“If you look at the strategic sourcing process, I think it was made for complex categories. That’s one of the things that makes this so exciting as a potential lighthouse project. It’s a great opportunity for procurement to say, ‘This is why we do this. This is all of the value we can add.’” – Benjamin Lambert, Principal at Efficio
Tackling the common roadblocks inherent in most complex spend categories can be a challenge for any procurement team – especially if they are facing stakeholder resistance, which often comes with the territory. But they are also an opportunity for procurement to demonstrate the depth of strategic value they can bring to the business.
While roadblocks like stakeholder resistance, a high impact to the business, siloed decision-making, or new technology can complicate matters for procurement, one of the biggest challenges they must overcome when approaching complex spend categories with confidence is within their own mindset. How can they overcome a lack of category expertise?
To answer this question and more, I recently welcomed Ben Lambert, Principal at Efficio, to the pod. Ben explained the tactics procurement can use when approaching an unfamiliar or complex category to create value for stakeholders, overcome resistance or push-back, and affirm procurement’s reputation as a strong strategic partner.
Adopt a “challenger attitude”
“It doesn’t have to be you that is the expert,” said Ben. Procurement generalists should not hold themselves to a false or unrealistic expectation that they will have deep category expertise in every complex spend scenario. In fact, he says, procurement can still deliver substantial, game-changing impact without it.
That requires a mindset or “attitude” shift where procurement can confidently bridge that knowledge gap by challenging stakeholders to consider different approaches. To be an effective challenger, he says, procurement has to engage in a combination of active listening, research into the category, and asking good questions.
“It’s an attitude thing,” said Ben. “It’s listening, refining, and playing it back in a way that’s interesting and that reframes the problem to your stakeholder. … Ask good questions … know how to do your research and fall back on that so you can keep bringing insights.”
The key here, he says, is around asking the best and most probing questions that enable your stakeholders to see something in a new way or from a different angle. It starts with listening to the stakeholder’s pain points, their reactions to the market, their goals, and their concerns about any operational challenges.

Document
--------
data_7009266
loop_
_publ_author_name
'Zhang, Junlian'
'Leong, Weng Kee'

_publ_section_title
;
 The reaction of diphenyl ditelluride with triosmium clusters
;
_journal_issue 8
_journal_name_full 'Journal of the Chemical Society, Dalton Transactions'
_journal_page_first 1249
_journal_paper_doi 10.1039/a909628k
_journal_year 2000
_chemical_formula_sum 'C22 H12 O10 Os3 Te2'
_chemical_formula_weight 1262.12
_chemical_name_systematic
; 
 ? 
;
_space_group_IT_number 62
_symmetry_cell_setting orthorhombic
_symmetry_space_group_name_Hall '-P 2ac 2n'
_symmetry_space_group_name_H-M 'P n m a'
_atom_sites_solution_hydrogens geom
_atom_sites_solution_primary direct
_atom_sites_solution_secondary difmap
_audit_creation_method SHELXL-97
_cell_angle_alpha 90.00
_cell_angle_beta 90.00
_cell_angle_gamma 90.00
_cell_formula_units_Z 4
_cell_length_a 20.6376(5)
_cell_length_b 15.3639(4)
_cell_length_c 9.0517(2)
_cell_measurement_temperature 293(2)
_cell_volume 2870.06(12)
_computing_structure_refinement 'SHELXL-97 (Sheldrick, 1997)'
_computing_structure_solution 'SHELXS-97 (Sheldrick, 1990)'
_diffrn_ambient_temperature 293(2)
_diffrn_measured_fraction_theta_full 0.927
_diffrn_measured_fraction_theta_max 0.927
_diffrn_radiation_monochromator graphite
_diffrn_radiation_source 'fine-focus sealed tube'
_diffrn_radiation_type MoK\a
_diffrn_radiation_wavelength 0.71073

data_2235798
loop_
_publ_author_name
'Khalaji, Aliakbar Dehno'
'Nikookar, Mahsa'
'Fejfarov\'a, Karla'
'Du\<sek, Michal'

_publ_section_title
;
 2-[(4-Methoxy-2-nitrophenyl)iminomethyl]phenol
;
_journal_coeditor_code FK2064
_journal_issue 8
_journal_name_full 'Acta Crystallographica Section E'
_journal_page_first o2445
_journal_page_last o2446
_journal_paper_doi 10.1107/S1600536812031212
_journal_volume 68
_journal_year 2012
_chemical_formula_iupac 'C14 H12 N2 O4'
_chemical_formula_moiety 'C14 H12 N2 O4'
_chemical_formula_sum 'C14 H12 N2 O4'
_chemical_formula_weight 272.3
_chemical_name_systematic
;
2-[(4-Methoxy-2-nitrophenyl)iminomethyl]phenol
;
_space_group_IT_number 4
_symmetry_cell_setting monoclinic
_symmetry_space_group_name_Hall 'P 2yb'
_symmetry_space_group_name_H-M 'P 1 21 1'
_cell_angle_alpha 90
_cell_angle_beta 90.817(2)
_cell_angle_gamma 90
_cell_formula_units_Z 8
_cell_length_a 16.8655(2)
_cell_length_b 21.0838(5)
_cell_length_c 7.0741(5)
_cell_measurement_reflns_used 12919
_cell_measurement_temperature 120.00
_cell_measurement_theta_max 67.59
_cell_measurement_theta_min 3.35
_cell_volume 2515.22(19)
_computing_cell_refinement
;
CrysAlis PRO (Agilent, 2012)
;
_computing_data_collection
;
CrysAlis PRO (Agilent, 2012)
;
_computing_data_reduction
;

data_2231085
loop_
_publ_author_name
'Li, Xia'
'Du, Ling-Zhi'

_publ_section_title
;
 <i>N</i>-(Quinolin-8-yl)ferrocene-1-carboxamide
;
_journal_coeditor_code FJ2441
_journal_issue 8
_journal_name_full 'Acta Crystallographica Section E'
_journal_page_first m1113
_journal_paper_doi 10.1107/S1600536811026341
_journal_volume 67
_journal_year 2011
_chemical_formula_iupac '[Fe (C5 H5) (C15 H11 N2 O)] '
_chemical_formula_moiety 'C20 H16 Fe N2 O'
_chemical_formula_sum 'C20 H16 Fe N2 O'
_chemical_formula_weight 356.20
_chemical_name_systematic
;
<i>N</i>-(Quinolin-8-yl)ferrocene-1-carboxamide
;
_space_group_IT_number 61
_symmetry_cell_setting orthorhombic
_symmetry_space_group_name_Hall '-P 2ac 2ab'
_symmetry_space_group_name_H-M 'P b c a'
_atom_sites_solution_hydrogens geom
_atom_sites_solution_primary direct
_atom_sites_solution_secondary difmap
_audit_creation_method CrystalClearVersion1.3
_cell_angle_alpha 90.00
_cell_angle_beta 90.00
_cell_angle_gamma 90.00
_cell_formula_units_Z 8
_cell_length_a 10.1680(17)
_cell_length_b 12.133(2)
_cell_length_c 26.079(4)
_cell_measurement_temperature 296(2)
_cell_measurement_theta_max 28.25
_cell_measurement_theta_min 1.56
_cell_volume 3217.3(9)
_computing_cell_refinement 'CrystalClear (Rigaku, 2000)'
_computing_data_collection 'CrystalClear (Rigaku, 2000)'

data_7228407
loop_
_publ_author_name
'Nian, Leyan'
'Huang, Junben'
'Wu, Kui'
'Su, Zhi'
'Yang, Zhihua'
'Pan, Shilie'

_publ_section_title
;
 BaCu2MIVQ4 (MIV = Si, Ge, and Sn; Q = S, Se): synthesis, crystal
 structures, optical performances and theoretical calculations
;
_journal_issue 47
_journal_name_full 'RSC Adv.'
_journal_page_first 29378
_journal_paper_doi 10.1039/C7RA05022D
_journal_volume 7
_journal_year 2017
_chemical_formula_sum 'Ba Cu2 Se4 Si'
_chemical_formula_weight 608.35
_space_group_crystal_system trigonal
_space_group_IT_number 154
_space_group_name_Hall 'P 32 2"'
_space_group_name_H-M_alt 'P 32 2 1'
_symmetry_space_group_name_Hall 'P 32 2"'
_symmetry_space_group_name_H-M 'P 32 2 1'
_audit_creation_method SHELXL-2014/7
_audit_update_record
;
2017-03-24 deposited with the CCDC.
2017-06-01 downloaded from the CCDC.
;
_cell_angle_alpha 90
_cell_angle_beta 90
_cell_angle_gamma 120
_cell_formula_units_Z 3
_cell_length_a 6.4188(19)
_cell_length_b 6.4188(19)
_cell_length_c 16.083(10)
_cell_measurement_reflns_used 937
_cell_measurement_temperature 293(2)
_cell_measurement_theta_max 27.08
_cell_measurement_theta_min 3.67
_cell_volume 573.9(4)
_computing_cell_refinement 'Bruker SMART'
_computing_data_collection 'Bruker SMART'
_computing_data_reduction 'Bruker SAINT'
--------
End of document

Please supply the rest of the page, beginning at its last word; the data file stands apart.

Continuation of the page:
“Show your stakeholders something about their business and bring something to life for them that helps them see that the world could be different.”
Know when to leverage external support
When researching a complex category that you’re not familiar with, Ben suggests leveraging relationships with colleagues, suppliers, or even experts at trade shows and other events.
The right supplier contact, for example, can be a tremendous source of value and insight that helps to educate procurement on the market and on the category. In particular, Ben says, supplier sales teams are especially well positioned to offer support because they likely understand – of course, they are highly motivated and incentivized to understand – your business and the goals you’re trying to achieve.
“It’s much easier to come back with a challenger attitude to your stakeholder if you’re speaking to two or three suppliers who are also pushing you in the same direction and probing you on things that are helpful,” said Ben.
While it’s just one tool in procurement’s toolkit for complex spend categories, a good supplier can help you make a strong internal business case, not for their particular solution, but for the opportunity for change you are leading the business through.
“It is really helpful to have somebody that can be a sparring partner who’s got an interest in getting the business interested in solving the problem,” Ben said.
In some instances, procurement will have to be more proactive about demonstrating the value they can bring to a complex spend category, and they might meet resistance along the way – either from stakeholders with deep expertise and ownership over the category or company leadership who might view procurement as a tactical function rather than a strategic partner.
Even Ben acknowledged, “it’s not easy to break in” to a complex spend category, but it presents procurement with such a valuable – and unique – opportunity to demonstrate its strategic value that it is well worth the preparation and relationship building.
“Unless we can show people that there is innovation out there, there is something they are missing out on, but also help them see that there’s a way they could be doing something much better, frankly, procurement deserves to be benched in some of these categories.”
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